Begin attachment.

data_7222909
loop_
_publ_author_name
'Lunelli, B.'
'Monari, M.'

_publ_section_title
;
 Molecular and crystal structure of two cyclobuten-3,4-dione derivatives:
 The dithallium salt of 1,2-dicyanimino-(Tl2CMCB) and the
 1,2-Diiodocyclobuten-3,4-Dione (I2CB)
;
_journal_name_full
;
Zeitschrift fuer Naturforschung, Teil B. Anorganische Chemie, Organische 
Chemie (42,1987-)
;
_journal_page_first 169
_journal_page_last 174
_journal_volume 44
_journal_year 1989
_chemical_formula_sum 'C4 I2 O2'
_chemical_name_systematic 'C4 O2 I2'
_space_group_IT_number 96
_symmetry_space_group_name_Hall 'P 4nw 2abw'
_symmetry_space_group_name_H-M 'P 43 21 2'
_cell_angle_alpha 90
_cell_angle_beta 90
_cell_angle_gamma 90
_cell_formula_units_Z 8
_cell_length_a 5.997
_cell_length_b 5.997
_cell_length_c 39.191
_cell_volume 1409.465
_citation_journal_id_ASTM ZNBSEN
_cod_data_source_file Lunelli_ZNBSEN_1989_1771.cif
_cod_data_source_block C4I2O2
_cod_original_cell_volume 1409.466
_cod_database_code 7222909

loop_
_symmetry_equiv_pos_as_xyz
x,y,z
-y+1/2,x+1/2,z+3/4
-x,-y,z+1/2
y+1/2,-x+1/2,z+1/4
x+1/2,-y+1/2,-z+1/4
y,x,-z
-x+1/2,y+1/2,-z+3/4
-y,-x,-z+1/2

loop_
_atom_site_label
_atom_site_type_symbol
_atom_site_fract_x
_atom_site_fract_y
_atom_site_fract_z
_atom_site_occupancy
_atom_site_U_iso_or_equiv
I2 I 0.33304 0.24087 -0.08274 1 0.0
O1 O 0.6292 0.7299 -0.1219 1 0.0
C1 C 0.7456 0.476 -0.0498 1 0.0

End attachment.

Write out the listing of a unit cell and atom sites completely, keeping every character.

data_7222909
loop_
_publ_author_name
'Lunelli, B.'
'Monari, M.'

_publ_section_title
;
 Molecular and crystal structure of two cyclobuten-3,4-dione derivatives:
 The dithallium salt of 1,2-dicyanimino-(Tl2CMCB) and the
 1,2-Diiodocyclobuten-3,4-Dione (I2CB)
;
_journal_name_full
;
Zeitschrift fuer Naturforschung, Teil B. Anorganische Chemie, Organische 
Chemie (42,1987-)
;
_journal_page_first 169
_journal_page_last 174
_journal_volume 44
_journal_year 1989
_chemical_formula_sum 'C4 I2 O2'
_chemical_name_systematic 'C4 O2 I2'
_space_group_IT_number 96
_symmetry_space_group_name_Hall 'P 4nw 2abw'
_symmetry_space_group_name_H-M 'P 43 21 2'
_cell_angle_alpha 90
_cell_angle_beta 90
_cell_angle_gamma 90
_cell_formula_units_Z 8
_cell_length_a 5.997
_cell_length_b 5.997
_cell_length_c 39.191
_cell_volume 1409.465
_citation_journal_id_ASTM ZNBSEN
_cod_data_source_file Lunelli_ZNBSEN_1989_1771.cif
_cod_data_source_block C4I2O2
_cod_original_cell_volume 1409.466
_cod_database_code 7222909

loop_
_symmetry_equiv_pos_as_xyz
x,y,z
-y+1/2,x+1/2,z+3/4
-x,-y,z+1/2
y+1/2,-x+1/2,z+1/4
x+1/2,-y+1/2,-z+1/4
y,x,-z
-x+1/2,y+1/2,-z+3/4
-y,-x,-z+1/2

loop_
_atom_site_label
_atom_site_type_symbol
_atom_site_fract_x
_atom_site_fract_y
_atom_site_fract_z
_atom_site_occupancy
_atom_site_U_iso_or_equiv
I2 I 0.33304 0.24087 -0.08274 1 0.0
O1 O 0.6292 0.7299 -0.1219 1 0.0
C1 C 0.7456 0.476 -0.0498 1 0.0